This calls to mind a question: how many owners in MLB today really prioritize winning over profit? How many owners are there who would take a loss (by, say, adding a high priced vet at the deadline) if it meant really having a chance to bring home a championship?

The current Yankee ownership probably still fits that bill, or at least will after 2014. The Dodgers ownership certainly does. The Giants ownership would seem to. The Tigers, certainly. The Rangers, too.
   10. RoyalsRetro (AG#1F) Posted: April 04, 2013 at 04:55 PM (#4404652)
The NL will never adopt the DH. They will simply move every NL club into the American League.*

*-joke stolen from someone on Twitter
   11. Jacob Posted: April 04, 2013 at 04:56 PM (#4404654)
I'd throw the Angels in there too.
   12. Dan Posted: April 04, 2013 at 04:57 PM (#4404657)
Unless pitchers offense drops off to such a degree that it becomes a total joke (say, an OPS of 200 or something) I don't see it happening.


Pitchers' offense isn't a total joke when their collective OPS is in the 300s? But at 200, it suddenly is?
   13. depletion Posted: April 04, 2013 at 05:32 PM (#4404708)
The only reason changing the NL rules makes sense is if they think they are going to make more money. We can debate the aesthetics all day, but the product is only tangibly improved if it generates more cash. Has the trend been that profit is increasing more for AL teams than NL? Since the MLB books are closed I don't know if that is answerable.
   14. Walt Davis Posted: April 04, 2013 at 05:33 PM (#4404714)
This type of article has come out annually since 1973 I suspect.

Sure, but we've seen two in just the last week! At this rate of growth, the internet will be nothing but "NL will adopt the DH" articles in 10 years. Think of the porn industry!

I actually speculated on this a couple weeks ago in that it makes a few of the long-term buyout contracts (esp Votto, I considered it with Posey) look more sensible. It's in that context that not having the DH "hurts" the NL -- the risk attached to a long-term contract for a slugger is higher. It also hurts the players.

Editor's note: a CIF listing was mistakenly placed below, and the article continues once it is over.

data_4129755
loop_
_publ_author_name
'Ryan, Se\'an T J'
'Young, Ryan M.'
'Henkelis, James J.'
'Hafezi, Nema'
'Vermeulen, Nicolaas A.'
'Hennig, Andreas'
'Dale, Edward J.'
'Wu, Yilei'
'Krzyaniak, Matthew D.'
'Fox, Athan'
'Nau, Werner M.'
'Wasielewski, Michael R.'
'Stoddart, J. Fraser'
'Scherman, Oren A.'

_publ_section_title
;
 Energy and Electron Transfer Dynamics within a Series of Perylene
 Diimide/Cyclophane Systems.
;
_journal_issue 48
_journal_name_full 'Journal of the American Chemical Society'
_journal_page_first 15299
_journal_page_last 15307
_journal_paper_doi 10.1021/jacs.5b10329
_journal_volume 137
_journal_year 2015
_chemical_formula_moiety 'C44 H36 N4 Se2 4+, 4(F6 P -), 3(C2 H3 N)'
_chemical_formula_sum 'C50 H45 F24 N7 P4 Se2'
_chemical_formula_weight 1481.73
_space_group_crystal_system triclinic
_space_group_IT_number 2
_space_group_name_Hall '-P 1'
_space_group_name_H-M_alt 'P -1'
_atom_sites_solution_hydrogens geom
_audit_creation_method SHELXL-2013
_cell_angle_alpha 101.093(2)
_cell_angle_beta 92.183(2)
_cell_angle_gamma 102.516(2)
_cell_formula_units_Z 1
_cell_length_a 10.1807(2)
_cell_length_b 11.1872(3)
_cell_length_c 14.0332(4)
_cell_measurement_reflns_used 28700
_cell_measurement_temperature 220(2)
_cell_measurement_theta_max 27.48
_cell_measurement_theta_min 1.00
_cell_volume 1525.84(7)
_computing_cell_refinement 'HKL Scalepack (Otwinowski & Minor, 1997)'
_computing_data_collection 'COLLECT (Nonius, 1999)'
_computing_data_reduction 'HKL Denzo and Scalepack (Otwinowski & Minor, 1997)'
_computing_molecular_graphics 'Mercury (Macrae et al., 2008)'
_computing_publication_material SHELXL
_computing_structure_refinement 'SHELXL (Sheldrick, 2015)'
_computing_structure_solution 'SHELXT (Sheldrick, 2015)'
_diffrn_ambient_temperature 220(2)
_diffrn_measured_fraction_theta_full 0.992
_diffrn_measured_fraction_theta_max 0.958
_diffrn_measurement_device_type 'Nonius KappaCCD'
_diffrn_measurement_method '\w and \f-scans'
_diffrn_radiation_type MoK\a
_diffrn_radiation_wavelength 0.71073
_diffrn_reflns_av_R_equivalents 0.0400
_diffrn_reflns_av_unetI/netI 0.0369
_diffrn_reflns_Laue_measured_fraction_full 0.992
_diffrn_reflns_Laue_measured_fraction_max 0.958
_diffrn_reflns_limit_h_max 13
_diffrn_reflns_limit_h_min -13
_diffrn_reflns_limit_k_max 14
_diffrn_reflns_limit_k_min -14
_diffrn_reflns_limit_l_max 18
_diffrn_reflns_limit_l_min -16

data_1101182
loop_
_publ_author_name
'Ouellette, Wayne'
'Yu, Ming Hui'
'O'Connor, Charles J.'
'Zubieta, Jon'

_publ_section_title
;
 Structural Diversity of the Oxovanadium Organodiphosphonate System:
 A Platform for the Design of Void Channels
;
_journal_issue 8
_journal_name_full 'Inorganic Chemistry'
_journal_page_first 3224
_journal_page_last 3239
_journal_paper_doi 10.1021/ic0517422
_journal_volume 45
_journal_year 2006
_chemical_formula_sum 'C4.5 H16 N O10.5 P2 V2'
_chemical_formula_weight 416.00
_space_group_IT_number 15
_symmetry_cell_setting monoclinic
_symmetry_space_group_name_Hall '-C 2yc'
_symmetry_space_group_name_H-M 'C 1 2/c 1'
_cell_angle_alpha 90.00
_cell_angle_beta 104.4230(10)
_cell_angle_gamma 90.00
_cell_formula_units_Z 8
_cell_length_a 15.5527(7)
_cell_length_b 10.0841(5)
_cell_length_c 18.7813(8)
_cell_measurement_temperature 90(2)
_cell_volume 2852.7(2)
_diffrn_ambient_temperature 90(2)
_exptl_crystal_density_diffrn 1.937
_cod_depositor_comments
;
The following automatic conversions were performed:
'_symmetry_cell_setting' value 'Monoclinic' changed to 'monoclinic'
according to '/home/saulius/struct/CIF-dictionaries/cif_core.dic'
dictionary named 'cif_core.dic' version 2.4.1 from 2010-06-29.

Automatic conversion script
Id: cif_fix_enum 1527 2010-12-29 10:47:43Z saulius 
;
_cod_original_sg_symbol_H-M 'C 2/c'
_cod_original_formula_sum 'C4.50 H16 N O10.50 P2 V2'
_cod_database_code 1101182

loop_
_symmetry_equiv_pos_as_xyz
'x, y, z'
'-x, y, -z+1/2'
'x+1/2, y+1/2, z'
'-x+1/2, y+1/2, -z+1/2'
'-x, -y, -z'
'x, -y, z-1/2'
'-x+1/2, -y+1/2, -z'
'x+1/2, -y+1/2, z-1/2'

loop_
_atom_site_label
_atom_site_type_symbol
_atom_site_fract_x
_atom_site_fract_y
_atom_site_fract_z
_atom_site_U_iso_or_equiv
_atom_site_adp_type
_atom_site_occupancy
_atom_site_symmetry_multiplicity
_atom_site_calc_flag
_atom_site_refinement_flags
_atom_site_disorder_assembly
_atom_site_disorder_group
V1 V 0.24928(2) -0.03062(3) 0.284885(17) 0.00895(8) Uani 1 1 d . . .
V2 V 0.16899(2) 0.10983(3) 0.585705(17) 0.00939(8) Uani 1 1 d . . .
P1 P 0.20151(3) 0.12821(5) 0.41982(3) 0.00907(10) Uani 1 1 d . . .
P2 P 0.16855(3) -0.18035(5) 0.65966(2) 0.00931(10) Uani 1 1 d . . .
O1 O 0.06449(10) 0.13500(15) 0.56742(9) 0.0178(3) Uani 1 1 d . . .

The key to ever seeing it is that latter point -- the players will ask for it in exchange for something the owners want. But it hasn't been a big point for the Union for the last 40 years so they must not care too much.
   15. snapper (history's 42nd greatest monster) Posted: April 04, 2013 at 05:39 PM (#4404717)
The only reason changing the NL rules makes sense is if they think they are going to make more money. We can debate the aesthetics all day, but the product is only tangibly improved if it generates more cash. Has the trend been that profit is increasing more for AL teams than NL? Since the MLB books are closed I don't know if that is answerable.

Agreed.

I've seen no evidence the AL is doing better. NL attendance is better: ~32,000/G vs. ~29,400 for the AL.
   16. The Id of SugarBear Blanks Posted: April 04, 2013 at 05:40 PM (#4404719)
The NL teams are at a competitive disadvantage in obtaining and getting full contractual value from aging sluggers, and with the new 15 team leagues, AL teams are going to be playing important late September pennant race games under NL rules (and vice versa), while their competitors are playing under AL rules. That cannot and will not be baseball's equilibrium state.

By 2015, the NL will adopt the DH. It might even happen next year.
   17. snapper (history's 42nd greatest monster) Posted: April 04, 2013 at 05:42 PM (#4404723)
The NL teams are at a competitive disadvantage in obtaining and getting full contractual value from aging sluggers

Then do the smart thing and don't sign sluggers to contracts that run into their senescence. Everyone they compete with is at the same disadvantage.
   18. Rickey! trades in sheep and threats Posted: April 04, 2013 at 05:48 PM (#4404726)
This type of article has come out annually since 1973 I suspect.


Maybe, but this is the second or third article with the same basic premise I've seen this year. And when that happens, it's usually less idle speculation and more "trial balloons" from friendly journos, looking to gauge public opinion.
   19. Bring Me the Head of Alfredo Griffin (Vlad) Posted: April 04, 2013 at 05:51 PM (#4404730)
“I think we’re going to see the DH in the National League,” Chicago Cubs President Theo Epstein told USA TODAY Sports. “Hopefully we’re just a few years away.”


I hope you get cancer, Epstein.
   20. The Id of SugarBear Blanks Posted: April 04, 2013 at 05:52 PM (#4404733)